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3 Simple Ways to Prevent Headaches in the New Year

As you rush to complete to-do’s for the new year, your head feels like a tea kettle, building up painful pressure. “Everything about the holidays sets us up for headaches, from increased travel to changes in what we eat and drink,” says Dawn Buse, PhD, clinical professor of neurology at the Albert Einstein College of Medicine in New York City.

In fact, more than any single trigger, change itself may be the biggest headache catalyst. Recent Harvard research on migraine sufferers found that changes they call “surprisals” — such as more or less sleep, more or less stress — increased headache risk. What’s most surprising about the study, says Buse, is that shifts in either direction can throw off the nervous system, triggering pain.

The great news is that outsmarting any type of headache is easier than ever. In fact, making a few daily tweaks — so easy, they’re barely a blip on your schedule! — will keep you headache-free during the year!

Prone to migraines? Tip your fats ratio.

Folks who consumed more omega-3 fats while also decreasing their intake of omega-6 fats experienced 40 percent fewer headache hours per day over 16 weeks, report researchers in BMJTurns out, upping healthy omega-3s while slashing omega-6s leads to a bigger reduction in pain-triggering inflammation. And there’s no need to be a mathematician to pinpoint a migraine-mitigating ratio of fats, assures dietitian Erin Palinski-Wade. “The biggest sources of omega-6s are processed oils — corn, sunflower, and cotton seed oil. So if they’re on the ingredients list, especially on snack foods, avoid them. Then just fold in a couple of high omega-3 foods, like eggs, leafy greens, salmon, and tuna.”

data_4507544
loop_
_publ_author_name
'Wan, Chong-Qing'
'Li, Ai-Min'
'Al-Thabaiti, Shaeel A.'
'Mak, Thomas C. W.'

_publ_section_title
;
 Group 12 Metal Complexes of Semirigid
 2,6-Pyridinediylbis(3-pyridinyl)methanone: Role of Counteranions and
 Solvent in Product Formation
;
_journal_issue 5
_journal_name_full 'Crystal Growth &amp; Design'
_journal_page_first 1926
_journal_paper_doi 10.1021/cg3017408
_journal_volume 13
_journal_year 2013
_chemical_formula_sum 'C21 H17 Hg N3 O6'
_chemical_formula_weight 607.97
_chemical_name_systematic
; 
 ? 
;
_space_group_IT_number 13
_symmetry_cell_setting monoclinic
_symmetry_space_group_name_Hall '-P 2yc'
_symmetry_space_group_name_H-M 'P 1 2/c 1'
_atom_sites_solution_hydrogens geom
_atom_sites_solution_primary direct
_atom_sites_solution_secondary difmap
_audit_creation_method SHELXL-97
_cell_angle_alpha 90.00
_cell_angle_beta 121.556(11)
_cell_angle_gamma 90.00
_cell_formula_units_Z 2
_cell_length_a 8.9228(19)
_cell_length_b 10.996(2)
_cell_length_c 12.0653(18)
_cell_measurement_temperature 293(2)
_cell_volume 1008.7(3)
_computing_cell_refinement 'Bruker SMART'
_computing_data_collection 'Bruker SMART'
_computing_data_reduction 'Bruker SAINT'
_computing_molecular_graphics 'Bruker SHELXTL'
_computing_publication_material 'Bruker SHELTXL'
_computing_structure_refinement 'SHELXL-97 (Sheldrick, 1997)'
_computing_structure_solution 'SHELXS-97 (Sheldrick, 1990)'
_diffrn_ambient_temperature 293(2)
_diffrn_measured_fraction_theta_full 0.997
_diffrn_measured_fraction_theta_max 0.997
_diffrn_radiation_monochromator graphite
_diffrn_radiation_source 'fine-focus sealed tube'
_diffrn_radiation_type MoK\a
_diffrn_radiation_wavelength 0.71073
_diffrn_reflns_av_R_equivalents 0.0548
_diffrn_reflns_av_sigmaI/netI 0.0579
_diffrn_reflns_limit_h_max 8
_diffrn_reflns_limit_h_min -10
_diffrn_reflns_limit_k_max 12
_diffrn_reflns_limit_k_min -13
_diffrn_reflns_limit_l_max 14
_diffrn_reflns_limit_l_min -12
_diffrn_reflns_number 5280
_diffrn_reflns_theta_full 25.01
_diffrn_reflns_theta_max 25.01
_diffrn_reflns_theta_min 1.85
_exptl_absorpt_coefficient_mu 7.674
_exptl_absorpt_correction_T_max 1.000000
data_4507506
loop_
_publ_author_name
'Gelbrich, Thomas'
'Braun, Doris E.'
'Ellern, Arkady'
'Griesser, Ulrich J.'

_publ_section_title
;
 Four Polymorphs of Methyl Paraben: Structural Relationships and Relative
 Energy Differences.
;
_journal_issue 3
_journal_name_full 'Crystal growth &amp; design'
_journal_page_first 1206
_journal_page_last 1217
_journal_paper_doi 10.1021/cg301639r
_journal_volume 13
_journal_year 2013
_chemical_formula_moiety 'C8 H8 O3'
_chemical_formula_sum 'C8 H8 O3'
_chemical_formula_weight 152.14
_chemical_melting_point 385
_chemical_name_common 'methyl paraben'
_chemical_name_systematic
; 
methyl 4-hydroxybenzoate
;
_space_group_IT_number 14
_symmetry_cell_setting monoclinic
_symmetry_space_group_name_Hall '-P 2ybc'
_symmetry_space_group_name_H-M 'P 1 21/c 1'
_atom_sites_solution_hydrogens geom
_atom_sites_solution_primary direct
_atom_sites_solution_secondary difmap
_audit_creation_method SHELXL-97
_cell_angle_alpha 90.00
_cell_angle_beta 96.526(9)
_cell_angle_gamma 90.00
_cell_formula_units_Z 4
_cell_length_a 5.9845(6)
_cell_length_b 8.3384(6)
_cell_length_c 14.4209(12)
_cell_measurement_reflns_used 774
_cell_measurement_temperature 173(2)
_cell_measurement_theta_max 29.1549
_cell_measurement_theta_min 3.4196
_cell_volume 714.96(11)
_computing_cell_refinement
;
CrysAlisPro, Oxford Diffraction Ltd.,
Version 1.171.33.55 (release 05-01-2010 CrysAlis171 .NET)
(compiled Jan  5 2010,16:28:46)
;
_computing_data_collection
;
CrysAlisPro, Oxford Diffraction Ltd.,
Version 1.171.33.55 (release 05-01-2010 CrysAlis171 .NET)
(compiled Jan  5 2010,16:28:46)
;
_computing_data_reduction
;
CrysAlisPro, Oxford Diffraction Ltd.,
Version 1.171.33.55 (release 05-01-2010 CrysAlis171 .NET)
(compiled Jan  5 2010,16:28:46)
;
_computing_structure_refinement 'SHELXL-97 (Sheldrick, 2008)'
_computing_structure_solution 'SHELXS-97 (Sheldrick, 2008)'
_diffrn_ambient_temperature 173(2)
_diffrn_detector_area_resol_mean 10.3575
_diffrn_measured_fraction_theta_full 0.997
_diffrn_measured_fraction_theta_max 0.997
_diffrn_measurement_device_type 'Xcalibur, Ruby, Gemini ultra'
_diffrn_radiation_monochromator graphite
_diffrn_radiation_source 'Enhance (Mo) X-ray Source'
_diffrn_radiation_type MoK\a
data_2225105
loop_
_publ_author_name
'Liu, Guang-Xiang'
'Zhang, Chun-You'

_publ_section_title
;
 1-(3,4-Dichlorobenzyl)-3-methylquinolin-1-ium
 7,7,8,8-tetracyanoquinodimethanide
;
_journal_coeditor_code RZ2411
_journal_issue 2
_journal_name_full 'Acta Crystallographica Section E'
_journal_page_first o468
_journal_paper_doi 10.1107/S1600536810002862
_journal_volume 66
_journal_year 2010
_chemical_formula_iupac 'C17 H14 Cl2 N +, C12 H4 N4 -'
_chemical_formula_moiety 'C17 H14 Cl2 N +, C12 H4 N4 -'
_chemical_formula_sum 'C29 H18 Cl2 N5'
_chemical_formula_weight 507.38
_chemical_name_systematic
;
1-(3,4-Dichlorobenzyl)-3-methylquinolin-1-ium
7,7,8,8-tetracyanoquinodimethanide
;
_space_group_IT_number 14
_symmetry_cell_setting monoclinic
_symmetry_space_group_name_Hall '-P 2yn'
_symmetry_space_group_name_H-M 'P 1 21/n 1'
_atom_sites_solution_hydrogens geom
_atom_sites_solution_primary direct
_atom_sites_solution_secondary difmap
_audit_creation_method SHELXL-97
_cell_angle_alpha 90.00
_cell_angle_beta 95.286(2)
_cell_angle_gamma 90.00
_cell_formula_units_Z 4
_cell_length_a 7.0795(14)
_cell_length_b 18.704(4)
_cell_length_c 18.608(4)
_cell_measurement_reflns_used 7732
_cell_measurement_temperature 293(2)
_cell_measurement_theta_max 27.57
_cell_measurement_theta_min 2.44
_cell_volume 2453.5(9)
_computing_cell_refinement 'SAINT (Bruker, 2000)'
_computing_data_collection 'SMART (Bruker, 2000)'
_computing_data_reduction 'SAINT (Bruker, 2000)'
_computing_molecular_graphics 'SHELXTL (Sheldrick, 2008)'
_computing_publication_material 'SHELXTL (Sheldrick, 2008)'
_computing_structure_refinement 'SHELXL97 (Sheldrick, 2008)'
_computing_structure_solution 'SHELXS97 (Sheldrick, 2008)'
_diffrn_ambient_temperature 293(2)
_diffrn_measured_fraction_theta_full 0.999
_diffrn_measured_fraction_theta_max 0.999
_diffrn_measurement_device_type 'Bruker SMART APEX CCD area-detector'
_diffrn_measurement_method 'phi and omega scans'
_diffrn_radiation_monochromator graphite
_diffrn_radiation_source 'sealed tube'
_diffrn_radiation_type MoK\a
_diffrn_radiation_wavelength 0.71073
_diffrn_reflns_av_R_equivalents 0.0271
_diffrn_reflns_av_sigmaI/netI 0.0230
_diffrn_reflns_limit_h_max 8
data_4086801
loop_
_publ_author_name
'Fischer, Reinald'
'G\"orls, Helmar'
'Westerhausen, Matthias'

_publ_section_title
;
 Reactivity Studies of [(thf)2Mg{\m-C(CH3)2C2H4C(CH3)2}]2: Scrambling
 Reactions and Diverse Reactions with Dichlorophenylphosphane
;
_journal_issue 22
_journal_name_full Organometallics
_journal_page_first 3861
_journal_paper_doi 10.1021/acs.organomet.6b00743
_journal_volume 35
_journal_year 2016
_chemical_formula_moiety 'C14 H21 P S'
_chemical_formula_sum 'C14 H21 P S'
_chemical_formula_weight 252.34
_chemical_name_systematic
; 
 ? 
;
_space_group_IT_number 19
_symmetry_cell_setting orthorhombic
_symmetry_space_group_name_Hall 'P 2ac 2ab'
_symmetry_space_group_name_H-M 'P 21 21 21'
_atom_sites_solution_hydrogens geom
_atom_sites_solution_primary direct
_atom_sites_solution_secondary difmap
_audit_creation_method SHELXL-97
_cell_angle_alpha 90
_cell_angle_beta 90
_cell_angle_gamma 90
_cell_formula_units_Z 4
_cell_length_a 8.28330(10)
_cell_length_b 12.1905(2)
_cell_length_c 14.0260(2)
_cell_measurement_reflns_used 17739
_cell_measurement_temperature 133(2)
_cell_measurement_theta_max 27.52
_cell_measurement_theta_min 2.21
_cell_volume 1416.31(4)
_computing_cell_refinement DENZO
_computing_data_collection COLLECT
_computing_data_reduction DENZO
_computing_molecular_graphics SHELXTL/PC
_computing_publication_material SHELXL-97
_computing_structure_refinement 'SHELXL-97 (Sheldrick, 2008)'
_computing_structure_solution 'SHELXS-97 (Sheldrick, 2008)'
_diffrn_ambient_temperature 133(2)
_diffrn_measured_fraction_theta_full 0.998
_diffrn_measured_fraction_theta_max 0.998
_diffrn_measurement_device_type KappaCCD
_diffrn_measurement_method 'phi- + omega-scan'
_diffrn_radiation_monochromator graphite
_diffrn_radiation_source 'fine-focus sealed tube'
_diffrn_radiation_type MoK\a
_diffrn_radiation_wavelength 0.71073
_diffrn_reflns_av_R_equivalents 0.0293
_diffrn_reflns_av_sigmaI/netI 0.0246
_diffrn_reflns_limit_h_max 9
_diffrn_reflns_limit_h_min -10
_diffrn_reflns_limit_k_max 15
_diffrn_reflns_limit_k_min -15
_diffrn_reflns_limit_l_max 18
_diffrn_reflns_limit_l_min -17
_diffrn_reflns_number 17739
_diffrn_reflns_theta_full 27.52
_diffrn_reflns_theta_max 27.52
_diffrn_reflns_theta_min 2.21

Prone to tension headaches? Take magnesium at this time.

The most common type of headache stems from tight muscles in the neck. Enter magnesium: In one study, folks who took 600 mg. of the muscle-relaxing mineral in the morning for a month experienced 42 percent fewer tension headaches. Magnesium is so mighty, it also soothes migraines, says neurologist Alexander Mauskop, MD. “About 50 percent of people who experience migraines are deficient in magnesium.” One to try: Doctor’s Best Magnesium Powder (Buy from, $14.94).

Prone to hangovers? Sip a sparkling mocktail.

“Hangover headaches are often accompanied by nausea, dizziness, and fatigue, all of which are caused by an electrolyte imbalance,” says Buse. And because we lose electrolytes like potassium, magnesium, and sodium when we’re dehydrated, it’s important to drink more water when imbibing. Also smart: Enjoy an electrolyte mocktail. The recipe Palinski-Wade suggests: Combine 1⁄2 cup of coconut water, 1⁄4 cup of orange juice, and 1⁄4 cup of seltzer. Coconut water contains key electrolytes, and orange juice is a good source of potassium. “To get sodium, add a pinch of sea salt or rim your glass with it.” No time to make a mocktail? Visit for electrolyte mix-ins that will help prevent headaches fast!

This article originally appeared in our print magazine, First For Women.

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